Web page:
An orange angry bird, chess pieces the size of your hand and a minion from the hit animated film "Despicable Me" are just a few of the 3D objects Harford County library patrons have been printing lately.
The Abingdon branch of the Harford County Public Library is one of the first places to offer free access to a 3D printer. And people are taking full advantage of the cutting-edge technology.
The branch was gifted the 3D printer about a month ago from Dr. Stephen "Drew" Wilkerson, associate director of special programs, vehicle technology directorate at Aberdeen Proving Ground, according to Mary Hastler, library director for Harford County Public Library.
She said she is excited to bring the technology to people in Harford County.
"This is something I've wanted to do for about a year," Hastler, who considers herself an early adopter of technology, said. "While on vacation in Florida I got a personalized iPhone case created with a 3D printer and thought I had to bring it to the library."
3D printing, or additive manufacturing as the process is also known, allows the user to sketch or draw an object and then print a three dimensional life-size version through a layer-by-layer technique. Reports show 3D printing users around the globe are creating everything from simple trinkets to working homemade prosthetic hands, to rifles.
Wilkerson worked with Bob Kavetsky, president of Energetics Technology Center, an independent non-profit promoting science, technology, engineering and math operation in southern Maryland, to secure a grant for the printer, as well as the colored filaments, which are used to create the objects.
"I think this is going to be life-altering technology, the way the computer was," Wilkerson said. "It's going to change the world we live in."
Wilkerson said he first became interested in 3D printers after hearing about a library in Colorado where students were using a 3D printer to generate craft trinkets and objects from their imaginations.
"My goal is to put two printers in every library branch in Harford County," Wilkerson said. "Lots of people in Harford County don't have the money to buy 3D printers. This will help to level the playing field."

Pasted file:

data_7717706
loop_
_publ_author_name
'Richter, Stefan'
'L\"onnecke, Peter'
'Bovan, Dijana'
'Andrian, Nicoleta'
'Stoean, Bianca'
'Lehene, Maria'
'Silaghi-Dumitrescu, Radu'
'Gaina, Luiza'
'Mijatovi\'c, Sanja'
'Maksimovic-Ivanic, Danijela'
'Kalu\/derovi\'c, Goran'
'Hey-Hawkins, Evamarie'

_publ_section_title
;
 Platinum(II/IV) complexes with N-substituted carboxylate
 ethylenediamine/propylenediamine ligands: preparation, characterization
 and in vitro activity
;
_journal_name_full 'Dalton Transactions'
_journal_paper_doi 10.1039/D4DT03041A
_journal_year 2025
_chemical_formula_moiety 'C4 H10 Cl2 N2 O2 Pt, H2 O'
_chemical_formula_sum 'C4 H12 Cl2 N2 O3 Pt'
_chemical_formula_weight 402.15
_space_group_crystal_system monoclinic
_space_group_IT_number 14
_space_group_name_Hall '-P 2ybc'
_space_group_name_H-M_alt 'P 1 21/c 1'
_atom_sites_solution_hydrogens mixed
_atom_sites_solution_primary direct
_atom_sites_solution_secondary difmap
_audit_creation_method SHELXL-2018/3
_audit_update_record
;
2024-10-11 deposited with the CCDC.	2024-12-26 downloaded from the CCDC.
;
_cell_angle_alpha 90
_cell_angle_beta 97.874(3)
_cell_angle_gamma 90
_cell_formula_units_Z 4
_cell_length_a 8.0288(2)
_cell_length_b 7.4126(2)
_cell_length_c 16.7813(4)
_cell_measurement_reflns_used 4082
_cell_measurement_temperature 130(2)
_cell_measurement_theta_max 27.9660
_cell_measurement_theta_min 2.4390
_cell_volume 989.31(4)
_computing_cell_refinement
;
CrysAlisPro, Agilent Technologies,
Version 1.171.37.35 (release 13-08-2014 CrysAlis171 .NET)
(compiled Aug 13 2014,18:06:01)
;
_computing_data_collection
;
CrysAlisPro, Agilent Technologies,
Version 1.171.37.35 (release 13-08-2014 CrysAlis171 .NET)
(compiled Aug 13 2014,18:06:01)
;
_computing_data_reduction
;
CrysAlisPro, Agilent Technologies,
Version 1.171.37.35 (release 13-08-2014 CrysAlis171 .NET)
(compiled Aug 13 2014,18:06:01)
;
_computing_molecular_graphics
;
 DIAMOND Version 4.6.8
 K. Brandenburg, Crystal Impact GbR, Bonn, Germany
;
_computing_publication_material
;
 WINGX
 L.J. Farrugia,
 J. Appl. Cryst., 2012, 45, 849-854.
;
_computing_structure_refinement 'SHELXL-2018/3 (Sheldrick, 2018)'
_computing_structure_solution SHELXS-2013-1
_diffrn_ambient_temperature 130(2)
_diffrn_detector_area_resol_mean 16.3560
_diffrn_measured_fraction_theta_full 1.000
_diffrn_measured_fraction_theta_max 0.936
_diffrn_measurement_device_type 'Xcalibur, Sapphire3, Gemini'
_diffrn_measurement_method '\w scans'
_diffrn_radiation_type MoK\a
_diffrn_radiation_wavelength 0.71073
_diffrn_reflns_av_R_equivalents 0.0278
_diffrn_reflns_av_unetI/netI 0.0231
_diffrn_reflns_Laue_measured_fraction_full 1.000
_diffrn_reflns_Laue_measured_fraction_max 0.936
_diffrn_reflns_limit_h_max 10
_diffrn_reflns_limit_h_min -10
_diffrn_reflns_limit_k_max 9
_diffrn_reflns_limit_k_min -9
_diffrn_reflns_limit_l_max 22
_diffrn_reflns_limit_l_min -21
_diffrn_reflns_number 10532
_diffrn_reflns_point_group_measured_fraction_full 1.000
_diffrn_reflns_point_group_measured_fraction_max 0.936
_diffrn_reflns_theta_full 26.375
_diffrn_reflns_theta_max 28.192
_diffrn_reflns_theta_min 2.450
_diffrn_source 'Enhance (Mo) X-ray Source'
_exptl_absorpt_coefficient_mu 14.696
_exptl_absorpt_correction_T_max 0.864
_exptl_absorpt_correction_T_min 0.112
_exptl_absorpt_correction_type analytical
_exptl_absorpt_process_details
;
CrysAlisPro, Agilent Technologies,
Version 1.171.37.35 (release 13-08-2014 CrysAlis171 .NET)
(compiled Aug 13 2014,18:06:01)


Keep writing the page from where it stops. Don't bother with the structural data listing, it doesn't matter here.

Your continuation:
Small 3D printers, which can be used in the home, retail for about $2,000.
The 3D printer at the Abingdon branch sits near the circulation desk and is available to users during regular branch hours. It contains about six color filaments and Hastler said you can hardly hear it working.
"It's very quiet," Hastler said. "It's a very slow process. Almost everything takes about 20 minutes to be created and it doesn't interfere with the staff working right next to it or anyone studying nearby."
The filaments are made of PLA, polylactic acid, which is made of corn starch, thus it is bio-degradable under commercial composting conditions.
"There's no toxic fumes and it doesn't smell like anything," Hastler said.
The Abingdon branch printer is being used mostly to print small objects like key chains, bracelets and thimbles, but Wilkerson said he anticipates users will begin to craft more complex objects.
So far, Wilkerson has already taught a class at the branch on the basics of using the 3D printer. On Nov. 9, he will be holding another seminar teaching the process of turning a cell phone photo into a 3D object and basic 3D computer aided drawing software.
"We're always trying to see what we can bring to our customers, so Harford County is up on the latest technology," Hastler said. "Digital literacy is important."Copyright © 2015, The Baltimore Sun